April saw the first major convergence of the Hillel International, J Street U and Open Hillel constellation. Despite Hillel International’s public welcome of J Street, the Boston University Hillel student board decided not to reup the school’s J Street U chapter‘s membership as a “Hillel organization.”
Membership is decided by each individual Hillel chapter and grants the group use of the Hillel facilities for events, advertising, and easier access to Jewish students — all key to the Boston J Street U chapter’s success.
J Street U currently has 60 chapters nationwide with some 5,000 students. It is the magnet for liberal-minded Jewish students who cannot see themselves toeing the loyalist pro-Israel lines taken by more conservative campus groups such as AIPAC, StandWithUs and Aish Hatorah’s Israel Hasbara Fellowship.
Enter Open Hillel, a new grassroots effort among Jewish students founded in January 2013, mostly among eastern US campuses, that has made headlines this school year with campuses “seceding” from Hillel International. The movement mainly focuses on broadening the discourse on campuses surrounding the Israeli-Palestinian conflict, but takes on other issues as well.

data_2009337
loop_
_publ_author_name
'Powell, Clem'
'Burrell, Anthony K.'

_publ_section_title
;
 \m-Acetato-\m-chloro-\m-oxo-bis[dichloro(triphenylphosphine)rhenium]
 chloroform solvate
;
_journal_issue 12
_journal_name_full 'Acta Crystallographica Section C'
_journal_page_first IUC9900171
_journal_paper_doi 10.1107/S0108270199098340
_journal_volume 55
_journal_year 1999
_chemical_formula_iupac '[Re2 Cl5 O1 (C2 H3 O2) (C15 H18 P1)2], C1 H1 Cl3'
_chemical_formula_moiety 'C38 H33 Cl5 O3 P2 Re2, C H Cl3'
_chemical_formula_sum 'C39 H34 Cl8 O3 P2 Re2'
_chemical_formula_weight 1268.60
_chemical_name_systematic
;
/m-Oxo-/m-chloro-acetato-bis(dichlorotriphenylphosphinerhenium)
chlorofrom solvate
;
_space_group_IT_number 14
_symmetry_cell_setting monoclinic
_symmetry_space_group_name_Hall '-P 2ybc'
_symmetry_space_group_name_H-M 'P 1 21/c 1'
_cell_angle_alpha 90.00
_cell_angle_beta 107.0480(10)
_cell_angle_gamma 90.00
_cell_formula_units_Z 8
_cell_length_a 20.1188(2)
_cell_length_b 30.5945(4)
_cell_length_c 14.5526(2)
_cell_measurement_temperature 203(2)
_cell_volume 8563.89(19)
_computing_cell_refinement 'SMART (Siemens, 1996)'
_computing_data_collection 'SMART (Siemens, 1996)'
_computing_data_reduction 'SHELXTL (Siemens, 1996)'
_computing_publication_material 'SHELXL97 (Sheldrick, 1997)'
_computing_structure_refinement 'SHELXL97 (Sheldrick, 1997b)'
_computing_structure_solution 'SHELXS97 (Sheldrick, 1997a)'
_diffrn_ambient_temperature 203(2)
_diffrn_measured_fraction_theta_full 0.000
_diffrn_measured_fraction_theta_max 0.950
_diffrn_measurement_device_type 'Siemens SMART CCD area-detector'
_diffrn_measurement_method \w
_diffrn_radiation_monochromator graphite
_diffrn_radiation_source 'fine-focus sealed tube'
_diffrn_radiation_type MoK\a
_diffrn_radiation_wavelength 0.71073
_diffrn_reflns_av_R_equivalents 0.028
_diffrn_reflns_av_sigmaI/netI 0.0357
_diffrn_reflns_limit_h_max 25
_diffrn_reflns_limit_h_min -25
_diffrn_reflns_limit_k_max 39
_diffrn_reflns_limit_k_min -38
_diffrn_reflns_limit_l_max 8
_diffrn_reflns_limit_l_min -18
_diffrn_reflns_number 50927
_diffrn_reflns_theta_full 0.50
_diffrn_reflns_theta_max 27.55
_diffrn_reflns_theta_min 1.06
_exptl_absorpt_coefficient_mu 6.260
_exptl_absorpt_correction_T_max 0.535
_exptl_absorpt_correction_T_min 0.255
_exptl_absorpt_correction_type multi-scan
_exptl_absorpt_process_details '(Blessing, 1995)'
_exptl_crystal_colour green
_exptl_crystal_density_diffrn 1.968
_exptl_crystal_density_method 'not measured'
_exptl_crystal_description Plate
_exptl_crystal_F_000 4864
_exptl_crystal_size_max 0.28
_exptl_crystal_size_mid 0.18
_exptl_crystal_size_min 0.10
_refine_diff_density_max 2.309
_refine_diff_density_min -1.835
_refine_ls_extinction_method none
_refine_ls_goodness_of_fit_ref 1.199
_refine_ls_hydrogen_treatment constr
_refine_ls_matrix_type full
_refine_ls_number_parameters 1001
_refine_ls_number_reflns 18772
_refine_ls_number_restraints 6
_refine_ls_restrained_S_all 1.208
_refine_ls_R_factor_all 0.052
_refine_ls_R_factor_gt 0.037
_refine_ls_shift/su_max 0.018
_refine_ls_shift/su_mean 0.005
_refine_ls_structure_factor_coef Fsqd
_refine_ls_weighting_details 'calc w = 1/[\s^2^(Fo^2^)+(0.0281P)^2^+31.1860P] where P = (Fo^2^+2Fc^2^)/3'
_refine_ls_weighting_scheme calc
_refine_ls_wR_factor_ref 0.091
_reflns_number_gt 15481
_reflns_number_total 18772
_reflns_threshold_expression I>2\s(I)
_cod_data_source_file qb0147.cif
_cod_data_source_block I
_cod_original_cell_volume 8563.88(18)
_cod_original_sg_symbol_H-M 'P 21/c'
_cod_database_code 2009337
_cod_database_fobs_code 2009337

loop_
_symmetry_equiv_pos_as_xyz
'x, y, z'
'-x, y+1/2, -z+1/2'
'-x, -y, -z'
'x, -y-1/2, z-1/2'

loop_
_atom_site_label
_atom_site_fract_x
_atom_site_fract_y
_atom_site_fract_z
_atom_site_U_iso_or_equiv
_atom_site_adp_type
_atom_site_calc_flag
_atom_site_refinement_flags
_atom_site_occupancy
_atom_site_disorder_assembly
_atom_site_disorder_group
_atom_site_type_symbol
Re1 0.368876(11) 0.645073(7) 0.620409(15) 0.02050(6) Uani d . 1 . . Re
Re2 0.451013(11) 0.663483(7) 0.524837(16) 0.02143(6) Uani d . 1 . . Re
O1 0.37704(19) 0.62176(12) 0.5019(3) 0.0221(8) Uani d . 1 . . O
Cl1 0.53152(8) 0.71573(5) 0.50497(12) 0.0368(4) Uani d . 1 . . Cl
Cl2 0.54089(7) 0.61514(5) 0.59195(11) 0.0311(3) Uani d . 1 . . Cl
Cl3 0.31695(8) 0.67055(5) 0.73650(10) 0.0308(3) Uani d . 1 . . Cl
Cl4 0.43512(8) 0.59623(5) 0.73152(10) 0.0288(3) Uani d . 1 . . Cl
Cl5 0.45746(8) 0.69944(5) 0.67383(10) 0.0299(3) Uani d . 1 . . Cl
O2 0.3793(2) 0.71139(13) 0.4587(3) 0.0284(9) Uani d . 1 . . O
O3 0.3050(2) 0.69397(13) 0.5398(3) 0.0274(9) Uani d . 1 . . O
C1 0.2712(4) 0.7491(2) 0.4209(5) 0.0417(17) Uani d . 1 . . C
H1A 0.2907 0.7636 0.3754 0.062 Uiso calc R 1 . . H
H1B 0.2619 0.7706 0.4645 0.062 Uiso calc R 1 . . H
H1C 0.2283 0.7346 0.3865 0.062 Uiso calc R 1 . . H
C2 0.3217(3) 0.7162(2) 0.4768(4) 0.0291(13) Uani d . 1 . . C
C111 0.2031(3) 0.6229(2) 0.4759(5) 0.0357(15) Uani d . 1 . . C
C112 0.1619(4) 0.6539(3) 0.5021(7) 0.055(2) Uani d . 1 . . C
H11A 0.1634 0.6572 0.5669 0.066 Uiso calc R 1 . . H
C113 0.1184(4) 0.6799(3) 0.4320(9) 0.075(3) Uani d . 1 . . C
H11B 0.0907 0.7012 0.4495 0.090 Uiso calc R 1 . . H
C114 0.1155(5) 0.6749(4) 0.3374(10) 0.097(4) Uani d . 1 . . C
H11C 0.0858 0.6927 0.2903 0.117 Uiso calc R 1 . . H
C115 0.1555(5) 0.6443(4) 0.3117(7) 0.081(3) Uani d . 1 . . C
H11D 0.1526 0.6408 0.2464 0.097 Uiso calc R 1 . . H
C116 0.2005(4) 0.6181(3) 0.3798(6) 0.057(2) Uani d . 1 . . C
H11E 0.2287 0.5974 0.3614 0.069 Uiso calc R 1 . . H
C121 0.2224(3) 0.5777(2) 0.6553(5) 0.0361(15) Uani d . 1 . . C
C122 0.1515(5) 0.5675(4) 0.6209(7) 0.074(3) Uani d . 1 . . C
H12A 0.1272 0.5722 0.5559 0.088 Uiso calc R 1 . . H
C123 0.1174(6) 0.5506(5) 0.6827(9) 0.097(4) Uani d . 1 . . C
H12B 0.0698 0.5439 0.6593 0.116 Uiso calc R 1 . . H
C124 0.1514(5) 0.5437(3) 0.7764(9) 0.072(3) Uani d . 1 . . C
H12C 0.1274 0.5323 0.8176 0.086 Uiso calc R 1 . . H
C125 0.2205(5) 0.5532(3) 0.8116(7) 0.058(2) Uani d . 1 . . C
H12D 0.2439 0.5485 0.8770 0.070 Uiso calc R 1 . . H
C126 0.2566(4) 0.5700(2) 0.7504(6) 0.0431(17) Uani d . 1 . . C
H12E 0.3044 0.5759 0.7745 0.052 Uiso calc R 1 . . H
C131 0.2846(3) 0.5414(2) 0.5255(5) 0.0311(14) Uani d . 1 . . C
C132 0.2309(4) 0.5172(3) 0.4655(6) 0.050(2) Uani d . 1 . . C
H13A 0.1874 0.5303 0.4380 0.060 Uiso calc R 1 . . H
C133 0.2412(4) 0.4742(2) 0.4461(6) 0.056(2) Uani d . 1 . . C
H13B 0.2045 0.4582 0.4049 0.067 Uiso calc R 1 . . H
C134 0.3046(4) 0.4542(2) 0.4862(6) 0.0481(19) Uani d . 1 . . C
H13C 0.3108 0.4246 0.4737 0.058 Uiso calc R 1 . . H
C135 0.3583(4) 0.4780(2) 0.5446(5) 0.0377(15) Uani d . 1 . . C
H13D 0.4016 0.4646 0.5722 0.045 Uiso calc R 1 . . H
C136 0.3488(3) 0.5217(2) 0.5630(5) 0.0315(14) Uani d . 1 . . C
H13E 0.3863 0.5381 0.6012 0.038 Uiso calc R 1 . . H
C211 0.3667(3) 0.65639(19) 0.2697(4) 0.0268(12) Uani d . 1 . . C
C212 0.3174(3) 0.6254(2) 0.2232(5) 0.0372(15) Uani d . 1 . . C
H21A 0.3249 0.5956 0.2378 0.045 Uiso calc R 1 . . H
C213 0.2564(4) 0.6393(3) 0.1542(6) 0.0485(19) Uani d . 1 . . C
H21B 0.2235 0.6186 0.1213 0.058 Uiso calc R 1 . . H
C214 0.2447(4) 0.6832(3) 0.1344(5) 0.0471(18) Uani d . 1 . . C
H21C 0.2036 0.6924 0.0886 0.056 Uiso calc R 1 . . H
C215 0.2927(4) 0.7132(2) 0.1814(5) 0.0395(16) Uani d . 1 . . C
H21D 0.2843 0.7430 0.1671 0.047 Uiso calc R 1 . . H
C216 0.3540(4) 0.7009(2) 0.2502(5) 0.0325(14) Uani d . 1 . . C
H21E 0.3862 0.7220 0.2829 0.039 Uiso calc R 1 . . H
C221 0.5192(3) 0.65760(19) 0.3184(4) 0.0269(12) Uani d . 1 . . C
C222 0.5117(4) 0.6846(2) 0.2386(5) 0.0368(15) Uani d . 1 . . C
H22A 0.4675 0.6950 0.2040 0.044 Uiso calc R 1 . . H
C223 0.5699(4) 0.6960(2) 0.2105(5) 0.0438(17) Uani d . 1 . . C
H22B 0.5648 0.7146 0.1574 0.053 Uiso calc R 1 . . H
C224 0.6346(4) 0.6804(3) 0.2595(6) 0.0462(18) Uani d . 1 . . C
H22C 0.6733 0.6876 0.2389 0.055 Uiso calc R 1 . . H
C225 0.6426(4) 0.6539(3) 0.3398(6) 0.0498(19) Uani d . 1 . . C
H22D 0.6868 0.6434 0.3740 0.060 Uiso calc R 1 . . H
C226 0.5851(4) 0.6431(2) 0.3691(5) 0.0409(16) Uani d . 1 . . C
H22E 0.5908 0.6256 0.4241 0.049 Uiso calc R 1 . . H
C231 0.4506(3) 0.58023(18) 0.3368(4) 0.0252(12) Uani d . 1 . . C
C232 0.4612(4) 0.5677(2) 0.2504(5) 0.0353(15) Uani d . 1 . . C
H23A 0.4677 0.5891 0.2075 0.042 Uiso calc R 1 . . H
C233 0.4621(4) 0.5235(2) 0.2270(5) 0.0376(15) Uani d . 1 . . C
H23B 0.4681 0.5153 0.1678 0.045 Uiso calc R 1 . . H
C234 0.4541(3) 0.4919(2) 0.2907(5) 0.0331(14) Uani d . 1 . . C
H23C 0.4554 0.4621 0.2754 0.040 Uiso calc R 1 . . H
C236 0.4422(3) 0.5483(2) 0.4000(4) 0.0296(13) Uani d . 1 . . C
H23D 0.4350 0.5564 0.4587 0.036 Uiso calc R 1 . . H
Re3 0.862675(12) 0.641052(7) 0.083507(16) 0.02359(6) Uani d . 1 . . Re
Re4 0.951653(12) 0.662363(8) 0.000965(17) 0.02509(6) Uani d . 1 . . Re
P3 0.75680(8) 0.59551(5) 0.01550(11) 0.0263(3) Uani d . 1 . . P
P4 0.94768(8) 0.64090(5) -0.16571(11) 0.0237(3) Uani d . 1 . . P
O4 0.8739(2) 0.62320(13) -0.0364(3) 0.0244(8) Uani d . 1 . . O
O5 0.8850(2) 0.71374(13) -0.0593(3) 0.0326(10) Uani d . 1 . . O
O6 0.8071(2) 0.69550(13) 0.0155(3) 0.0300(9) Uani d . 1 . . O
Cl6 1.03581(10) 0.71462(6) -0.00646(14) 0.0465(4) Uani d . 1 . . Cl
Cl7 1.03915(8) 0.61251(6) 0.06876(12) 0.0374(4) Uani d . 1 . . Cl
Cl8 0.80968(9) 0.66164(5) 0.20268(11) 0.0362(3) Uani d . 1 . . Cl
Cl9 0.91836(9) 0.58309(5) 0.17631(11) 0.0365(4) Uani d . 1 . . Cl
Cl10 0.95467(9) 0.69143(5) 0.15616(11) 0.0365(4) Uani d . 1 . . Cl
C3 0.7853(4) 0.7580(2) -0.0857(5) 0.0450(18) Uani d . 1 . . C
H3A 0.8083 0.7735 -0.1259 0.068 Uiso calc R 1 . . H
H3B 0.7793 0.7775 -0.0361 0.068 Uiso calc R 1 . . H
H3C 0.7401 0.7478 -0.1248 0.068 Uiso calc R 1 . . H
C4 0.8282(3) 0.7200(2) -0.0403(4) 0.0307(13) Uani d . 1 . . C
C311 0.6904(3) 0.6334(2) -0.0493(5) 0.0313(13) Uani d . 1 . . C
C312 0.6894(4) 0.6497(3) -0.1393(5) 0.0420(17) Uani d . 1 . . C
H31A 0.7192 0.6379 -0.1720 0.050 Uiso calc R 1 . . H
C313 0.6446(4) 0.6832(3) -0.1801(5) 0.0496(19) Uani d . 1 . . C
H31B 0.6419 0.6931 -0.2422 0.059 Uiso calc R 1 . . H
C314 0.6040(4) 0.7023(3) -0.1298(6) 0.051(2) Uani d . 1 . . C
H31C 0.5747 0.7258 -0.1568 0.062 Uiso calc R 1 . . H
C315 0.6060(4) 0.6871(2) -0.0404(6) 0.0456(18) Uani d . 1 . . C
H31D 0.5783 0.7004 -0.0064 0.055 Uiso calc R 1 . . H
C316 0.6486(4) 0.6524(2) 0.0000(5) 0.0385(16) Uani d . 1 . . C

According to the organization, “The campaign’s main goal is to eliminate Hillel International’s ‘Standards of Partnership,’ which ban co-sponsorships, speaker events, and affiliations with organizations or individuals whose political views on Israel-Palestine are out of line with Hillel’s policies.”
The movement has claimed recent victories, when Hillel International announced a new Israel Strategy Committee to make recommendations on improving Israeli-Palestinian programming, as well as a Student Cabinet meant to address other student concerns. (For it’s part, Hillel says these new initiatives are part of its Strategic Implementation Plan and completely independent of Open Hillel.)
Open Hillel has also announced its first conference, slated for October 11-13, 2014 at the Harvard University campus.